FAYETTEVILLE, Ark. -- Neither Austin Johnson nor Malik Jackson expected to be at this point.
The two Tennessee seniors enter the final two weeks of their time with the Volunteers with no room for error if either wants to extend their careers and make a bowl game. It's a similar situation to last season, when UT needed four consecutive wins to make the Music City Bowl, but both Johnson and Jackson were thinking this season would be different.
"This is the season for us, really," said Johnson, the linebacker who intercepted his third pass in four games in Saturday night's 49-7 loss at No. 8 Arkansas. "It kind of defines our season. We've got our backs against the wall. I didn't think we'd be at this point, but we are and we've been at this point pretty much my whole career while I've been here.
"It's a challenge that I think this team is ready for, and we know we've got to bow our backs and win these last two games."
The frustration was clearer in Jackson's voice, as he noted some "pointing fingers" from some of the Vols on offense and lamented UT's younger players not responding well when the Razorbacks were piling up points in the program's second-worst loss since the 1920s.
"As a senior you don't like your season to go this way," he said. "I never thought in a million years my senior year would go this way, but that's just the way of the world."
The Vols are thankful to be through the worst part of the schedule, in which three top-eight teams beat them by a combined 104 points. UT has never started 0-6 in the Southeastern Conference until this year. Not since 1962 have the Vols lost six league games, and they've never lost seven.
As usual, UT closes the season with Vanderbilt and Kentucky, two teams the Vols have lost to only once since 1985. The upstart Commodores, who visit Knoxville on Saturday night, are just a win from bowl eligibility under first-year coach James Franklin and enter the game off a 30-point beating of Kentucky and competitive games against Florida and Arkansas.
"These games are very important," said receiver Rajion Neal. "We definitely need to be bowl eligible, but these are two opponents we haven't lost to in years. This is history that we're talking about, so if we drop these two, it could get real bad around here."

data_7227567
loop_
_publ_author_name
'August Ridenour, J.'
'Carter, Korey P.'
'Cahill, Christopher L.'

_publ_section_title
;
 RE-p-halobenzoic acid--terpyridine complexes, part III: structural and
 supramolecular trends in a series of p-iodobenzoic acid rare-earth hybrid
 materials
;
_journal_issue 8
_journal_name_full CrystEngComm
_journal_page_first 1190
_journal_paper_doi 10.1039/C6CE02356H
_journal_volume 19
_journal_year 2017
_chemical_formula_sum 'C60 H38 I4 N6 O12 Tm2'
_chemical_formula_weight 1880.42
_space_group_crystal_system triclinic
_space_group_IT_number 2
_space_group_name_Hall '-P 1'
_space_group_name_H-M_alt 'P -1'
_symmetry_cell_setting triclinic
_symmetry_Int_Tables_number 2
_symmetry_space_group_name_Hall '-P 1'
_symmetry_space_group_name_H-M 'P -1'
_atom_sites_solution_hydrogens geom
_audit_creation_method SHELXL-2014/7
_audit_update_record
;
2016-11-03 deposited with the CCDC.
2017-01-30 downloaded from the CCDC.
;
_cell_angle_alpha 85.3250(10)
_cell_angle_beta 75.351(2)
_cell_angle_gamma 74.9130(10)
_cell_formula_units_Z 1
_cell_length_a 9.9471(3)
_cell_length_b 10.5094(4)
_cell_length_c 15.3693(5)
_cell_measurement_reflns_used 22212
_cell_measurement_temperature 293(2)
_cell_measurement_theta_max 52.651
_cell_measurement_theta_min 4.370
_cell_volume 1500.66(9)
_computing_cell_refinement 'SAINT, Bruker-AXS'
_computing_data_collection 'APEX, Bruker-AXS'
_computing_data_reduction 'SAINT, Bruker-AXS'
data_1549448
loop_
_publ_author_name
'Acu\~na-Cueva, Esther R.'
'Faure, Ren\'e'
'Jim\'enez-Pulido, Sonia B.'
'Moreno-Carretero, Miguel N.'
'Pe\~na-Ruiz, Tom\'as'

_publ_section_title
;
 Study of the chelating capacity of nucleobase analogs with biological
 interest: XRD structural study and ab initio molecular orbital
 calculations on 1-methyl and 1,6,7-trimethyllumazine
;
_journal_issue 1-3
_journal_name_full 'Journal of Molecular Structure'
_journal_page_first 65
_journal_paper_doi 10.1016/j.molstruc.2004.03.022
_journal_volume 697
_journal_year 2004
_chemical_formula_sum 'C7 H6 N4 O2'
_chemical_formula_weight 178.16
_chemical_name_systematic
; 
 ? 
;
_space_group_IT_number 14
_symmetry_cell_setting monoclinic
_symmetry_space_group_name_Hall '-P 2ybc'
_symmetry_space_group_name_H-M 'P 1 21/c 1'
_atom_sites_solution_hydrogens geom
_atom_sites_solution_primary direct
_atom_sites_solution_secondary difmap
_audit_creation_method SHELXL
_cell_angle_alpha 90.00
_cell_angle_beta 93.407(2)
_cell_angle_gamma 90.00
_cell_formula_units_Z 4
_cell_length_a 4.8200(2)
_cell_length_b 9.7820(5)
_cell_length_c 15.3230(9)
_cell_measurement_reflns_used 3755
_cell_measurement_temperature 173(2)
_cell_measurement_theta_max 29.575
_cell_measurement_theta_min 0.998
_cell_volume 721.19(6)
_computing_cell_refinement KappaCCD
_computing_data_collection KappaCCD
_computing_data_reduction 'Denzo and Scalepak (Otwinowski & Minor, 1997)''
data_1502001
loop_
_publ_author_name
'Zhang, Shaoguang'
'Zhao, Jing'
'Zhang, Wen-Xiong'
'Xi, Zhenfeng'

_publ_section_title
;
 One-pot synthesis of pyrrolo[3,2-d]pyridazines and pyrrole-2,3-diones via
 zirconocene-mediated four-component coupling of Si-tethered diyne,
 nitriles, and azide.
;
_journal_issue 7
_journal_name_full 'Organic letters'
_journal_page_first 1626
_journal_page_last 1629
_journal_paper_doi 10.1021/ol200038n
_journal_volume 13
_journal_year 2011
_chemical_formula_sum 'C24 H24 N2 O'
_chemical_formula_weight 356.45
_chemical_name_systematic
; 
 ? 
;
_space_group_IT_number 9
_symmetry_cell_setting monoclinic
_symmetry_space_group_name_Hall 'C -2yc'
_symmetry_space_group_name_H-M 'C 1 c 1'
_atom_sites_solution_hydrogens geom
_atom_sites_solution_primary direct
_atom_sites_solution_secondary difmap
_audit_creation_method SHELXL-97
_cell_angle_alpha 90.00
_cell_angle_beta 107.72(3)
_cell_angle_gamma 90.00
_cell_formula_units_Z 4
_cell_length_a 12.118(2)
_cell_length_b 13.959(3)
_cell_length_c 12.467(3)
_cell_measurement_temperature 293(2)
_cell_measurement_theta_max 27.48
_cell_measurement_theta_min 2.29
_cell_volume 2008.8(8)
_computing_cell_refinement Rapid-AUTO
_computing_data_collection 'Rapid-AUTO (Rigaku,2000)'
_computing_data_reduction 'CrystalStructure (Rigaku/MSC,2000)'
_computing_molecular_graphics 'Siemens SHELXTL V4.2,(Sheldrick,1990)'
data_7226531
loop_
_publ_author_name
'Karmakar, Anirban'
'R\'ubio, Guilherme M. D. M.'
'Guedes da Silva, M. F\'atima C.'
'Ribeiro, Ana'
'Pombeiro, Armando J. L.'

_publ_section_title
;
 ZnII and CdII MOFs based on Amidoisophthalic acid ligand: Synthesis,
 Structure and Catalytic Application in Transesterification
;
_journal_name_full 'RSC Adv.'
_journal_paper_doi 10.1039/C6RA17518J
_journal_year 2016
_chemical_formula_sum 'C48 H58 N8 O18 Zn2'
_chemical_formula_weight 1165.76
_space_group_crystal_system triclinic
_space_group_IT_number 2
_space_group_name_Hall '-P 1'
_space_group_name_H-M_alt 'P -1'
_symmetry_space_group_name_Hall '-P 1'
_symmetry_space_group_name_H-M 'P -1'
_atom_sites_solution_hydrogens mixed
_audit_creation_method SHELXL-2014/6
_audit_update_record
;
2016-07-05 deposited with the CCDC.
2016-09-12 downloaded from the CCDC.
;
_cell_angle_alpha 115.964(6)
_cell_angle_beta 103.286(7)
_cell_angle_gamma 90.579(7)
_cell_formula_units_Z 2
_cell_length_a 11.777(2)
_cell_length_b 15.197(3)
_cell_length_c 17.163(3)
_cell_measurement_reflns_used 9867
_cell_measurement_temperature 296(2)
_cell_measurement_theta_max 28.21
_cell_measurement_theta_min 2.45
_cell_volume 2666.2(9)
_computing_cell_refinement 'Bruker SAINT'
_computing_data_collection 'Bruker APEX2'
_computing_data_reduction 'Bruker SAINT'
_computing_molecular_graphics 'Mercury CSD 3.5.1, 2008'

It was plenty bad in Fayetteville for the Vols, who gave up nearly nine yards per play to the SEC's top offense. The defense missed numerous tackles, the Vols allowed their first return touchdown on special teams and the offense scored just seven points despite a 376-yard outing, its highest in an SEC game this season by nearly 100 yards.
"We've got to move on, and this team is going to get defined by how it competes the next two weeks," coach Derek Dooley said. "We've got to put this behind us as hard as it is."
UT could get a boost by the possible return of quarterback Tyler Bray, who's missed the five weeks with a broken thumb on his throwing hand. The sophomore has been out of a hard cast for a week, and he was throwing passes before the Arkansas game. UT will evaluate how much the bone has healed to see if he can play this week.
If Bray can't play, freshman Justin Worley likely would make his fourth start, even though he was replaced by Matt Simms early in the fourth quarter against Arkansas. Worley made some nice throws, hitting Neal for 50 yards and Da'Rick Rogers, who had 106 yards on five catches, for another 48-yard gain. However, another costly interception near the goal line doomed Worley in his first road start, and there were numerous poor throws.
"I'm going to prep like I'm the starter, like I have the last two weeks," he said. "Tyler's been throwing the ball around a little bit. Matt's played against South Carolina and Arkansas when I struggled. It's just week in and week out, everybody's got to prep like the starter. As a quarterback, you can't get too high and you can't get too low, [and] I think I've done a good job of that so far."
After two solid games, the defense "took a step back," Johnson said. Though UT ran for 138 yards, its highest in an SEC game this season, it hasn't scored a second-half point in its last five games, and has just one passing touchdown since the Buffalo game six weeks ago.
"When you don't answer the bell at some point, it's hard to sustain it," Dooley said. "We had a lot of chances to answer the bell, and it just wears on you. It's not an adjustment. It probably wears on you guys watching it, doesn't it?
"Yeah, well we've got the same feeling watching it. It's like, 'Answer the bell.'"
Now the Vols don't have much of a choice.
"We've been coming back and saying as seniors, 'We've got to pick it up, it's on us, it's on us,'" Jackson said. "But I've got two games left for this organization. There's going to come a time when I have to hand off the reins and say, 'You guys have got to take initiative for this team because I'm not going to be here.'"
Patrick Brown has been the University of Tennessee beat writer since January 2011. A native of Memphis, Brown graduated from UT in May of 2010 with a bachelor’s degree in Journalism/Electronic Media and worked at the Knoxville News Sentinel for two years on the sports editorial staff and as a freelance contributor. If it’s the NBA, the NFL or SEC football and basketball, he’s probably reading about it or watching it on TV. Contact him ...